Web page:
Our senior editor David Goldman discusses the “two stories within the terrible history of Germany and the Jews.” The first, he writes, “is the story of the German Jews, Europe’s most assimilated community, who contributed to German civic life in vast disproportion to their small numbers. The other story is the meeting of German culture and Jewish religion.”
“Generation X is 11 percent smaller than the Baby Boomers with about nine million fewer people,” not enough to replace the taxes paid by the Baby Boomers, upon which so much public spending seems to have been calculated.
In which case, we need as healthy a society as we can get, and “maybe the way to control health care costs is to encourage Americans to turn to God.” A Gallup Poll found that “even after controlling for other kinds of demographic and geographic variables, Americans who say that religion is an important part of daily life and that they attend religious services weekly also report having much healthier habits than people who self-identify as moderately religious or nonreligious.”
“If giving up revenge and resentment were sufficient to yield forgiveness, then one could forgive simply by forgetting, or through counseling, or by taking the latest version of the nepenthepill,” writes a philosopher. “But none of those really seems to qualify as forgiveness properly speaking” because “forgiveness is neither just a therapeutic technique nor simply self-regarding in its motivation; it is fundamentally a moral relation between self and other.”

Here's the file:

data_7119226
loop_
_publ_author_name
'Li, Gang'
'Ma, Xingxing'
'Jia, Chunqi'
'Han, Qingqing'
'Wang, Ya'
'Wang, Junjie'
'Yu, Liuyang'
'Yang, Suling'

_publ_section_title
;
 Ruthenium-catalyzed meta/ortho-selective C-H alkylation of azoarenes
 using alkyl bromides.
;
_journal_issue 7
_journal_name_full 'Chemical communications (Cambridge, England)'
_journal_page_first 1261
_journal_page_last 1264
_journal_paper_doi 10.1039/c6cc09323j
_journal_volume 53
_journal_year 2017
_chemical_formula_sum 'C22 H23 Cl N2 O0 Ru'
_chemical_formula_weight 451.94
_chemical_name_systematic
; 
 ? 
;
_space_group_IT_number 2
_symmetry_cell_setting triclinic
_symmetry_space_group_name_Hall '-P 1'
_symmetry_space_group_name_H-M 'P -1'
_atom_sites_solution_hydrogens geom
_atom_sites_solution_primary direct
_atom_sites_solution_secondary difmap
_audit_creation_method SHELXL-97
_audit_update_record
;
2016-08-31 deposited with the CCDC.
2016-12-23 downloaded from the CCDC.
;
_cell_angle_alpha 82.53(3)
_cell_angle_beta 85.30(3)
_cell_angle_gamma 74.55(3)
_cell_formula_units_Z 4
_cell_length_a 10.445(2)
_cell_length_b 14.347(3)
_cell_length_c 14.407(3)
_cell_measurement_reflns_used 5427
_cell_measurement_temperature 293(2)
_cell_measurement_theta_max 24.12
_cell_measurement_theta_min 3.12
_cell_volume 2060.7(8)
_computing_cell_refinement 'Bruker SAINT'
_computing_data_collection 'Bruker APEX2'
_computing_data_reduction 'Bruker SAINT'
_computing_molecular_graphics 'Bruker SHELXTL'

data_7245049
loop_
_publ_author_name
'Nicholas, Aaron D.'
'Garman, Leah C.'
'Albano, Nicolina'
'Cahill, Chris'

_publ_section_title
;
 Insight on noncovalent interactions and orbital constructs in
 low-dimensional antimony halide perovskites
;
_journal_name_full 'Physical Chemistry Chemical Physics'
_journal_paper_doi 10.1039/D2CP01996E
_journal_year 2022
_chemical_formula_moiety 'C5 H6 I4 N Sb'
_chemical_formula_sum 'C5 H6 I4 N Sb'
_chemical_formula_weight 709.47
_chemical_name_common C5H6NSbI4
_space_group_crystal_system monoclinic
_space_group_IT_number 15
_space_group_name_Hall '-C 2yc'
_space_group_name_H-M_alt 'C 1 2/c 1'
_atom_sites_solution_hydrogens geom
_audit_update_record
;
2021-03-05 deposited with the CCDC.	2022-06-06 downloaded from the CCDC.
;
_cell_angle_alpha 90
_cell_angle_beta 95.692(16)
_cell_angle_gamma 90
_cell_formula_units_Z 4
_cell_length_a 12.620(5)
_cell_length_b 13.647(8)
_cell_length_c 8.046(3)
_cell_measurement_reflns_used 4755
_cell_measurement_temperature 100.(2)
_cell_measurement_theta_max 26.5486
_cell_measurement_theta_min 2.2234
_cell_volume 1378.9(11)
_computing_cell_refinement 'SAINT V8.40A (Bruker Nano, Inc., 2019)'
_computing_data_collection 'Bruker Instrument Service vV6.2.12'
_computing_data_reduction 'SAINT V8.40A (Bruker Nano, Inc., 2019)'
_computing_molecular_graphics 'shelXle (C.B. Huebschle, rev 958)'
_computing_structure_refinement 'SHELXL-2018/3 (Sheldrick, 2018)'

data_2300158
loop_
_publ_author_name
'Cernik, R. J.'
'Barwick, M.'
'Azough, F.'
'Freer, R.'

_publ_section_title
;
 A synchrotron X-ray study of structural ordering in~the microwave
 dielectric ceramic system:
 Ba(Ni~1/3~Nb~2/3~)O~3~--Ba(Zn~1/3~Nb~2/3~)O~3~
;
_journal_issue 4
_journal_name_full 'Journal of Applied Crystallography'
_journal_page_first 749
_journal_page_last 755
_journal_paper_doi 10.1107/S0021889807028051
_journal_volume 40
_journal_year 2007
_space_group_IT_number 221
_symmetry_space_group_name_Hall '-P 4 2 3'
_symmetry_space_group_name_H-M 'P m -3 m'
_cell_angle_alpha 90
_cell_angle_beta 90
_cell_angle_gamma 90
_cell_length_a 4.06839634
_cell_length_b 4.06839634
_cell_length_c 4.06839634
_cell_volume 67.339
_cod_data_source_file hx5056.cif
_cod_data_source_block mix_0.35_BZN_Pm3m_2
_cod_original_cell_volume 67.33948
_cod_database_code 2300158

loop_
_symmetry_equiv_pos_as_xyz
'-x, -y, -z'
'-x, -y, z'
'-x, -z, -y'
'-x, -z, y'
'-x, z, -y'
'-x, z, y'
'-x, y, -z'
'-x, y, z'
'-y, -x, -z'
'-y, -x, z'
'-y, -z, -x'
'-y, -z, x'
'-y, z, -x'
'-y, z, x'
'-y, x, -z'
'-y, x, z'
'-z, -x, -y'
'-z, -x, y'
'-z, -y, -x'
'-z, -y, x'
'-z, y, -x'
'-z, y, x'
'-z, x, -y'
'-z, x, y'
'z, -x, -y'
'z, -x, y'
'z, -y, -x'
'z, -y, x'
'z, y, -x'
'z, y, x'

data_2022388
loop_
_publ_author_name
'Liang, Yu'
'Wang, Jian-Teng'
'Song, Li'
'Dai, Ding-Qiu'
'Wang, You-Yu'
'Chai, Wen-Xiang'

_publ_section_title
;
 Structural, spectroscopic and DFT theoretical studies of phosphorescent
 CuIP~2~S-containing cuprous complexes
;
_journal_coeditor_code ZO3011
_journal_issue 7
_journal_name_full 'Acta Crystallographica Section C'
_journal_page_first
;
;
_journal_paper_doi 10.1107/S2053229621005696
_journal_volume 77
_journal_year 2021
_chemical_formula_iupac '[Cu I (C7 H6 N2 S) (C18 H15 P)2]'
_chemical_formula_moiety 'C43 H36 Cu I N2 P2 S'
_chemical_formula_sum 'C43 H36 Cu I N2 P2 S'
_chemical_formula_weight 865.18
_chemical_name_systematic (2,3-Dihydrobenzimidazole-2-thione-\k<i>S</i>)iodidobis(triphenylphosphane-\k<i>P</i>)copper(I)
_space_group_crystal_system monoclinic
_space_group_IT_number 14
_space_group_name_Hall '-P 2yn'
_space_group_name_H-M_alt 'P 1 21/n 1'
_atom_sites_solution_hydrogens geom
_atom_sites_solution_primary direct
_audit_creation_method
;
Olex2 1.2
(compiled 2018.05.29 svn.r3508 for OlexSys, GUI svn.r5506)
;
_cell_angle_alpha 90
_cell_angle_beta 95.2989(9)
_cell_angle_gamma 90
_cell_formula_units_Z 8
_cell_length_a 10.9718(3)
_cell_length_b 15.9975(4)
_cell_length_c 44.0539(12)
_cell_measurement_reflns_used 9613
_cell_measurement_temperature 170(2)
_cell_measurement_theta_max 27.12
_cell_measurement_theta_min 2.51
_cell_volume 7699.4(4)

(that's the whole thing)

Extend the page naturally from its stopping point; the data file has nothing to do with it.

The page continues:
“One day the first principle was feeling a bit down, / his glumdiferous magnificence turned in a frown,” begins Dr. Seuss Does Gnosticism.
Austen Ivereigh reports on an English television production of The Nativity, whose writer began work as an agnostic and now believes the story is true.
Brian Saint-Paul of Inside Catholic explains at least part of the reason towns and states are running out of money.
Ismail Hernandez of the Freedom and Virtue Institute lists the ten premises of modern political discourse.
The cardinal in charge of the Congregation for Divine Worship describes Benedict’s goals.
An Irish writer reflects on the continuing power of childhood carols after hearing on the radio Once in Royal David’s City sung by a choirboy, while blogger Maclin Horton reflects on the need for a real Christmas to sustain our culture.
Finally, some owners of Border Collies have started renting sheep for them to herd.
Thanks to Mary Ellen Kelly and CatholicCulture.org for links.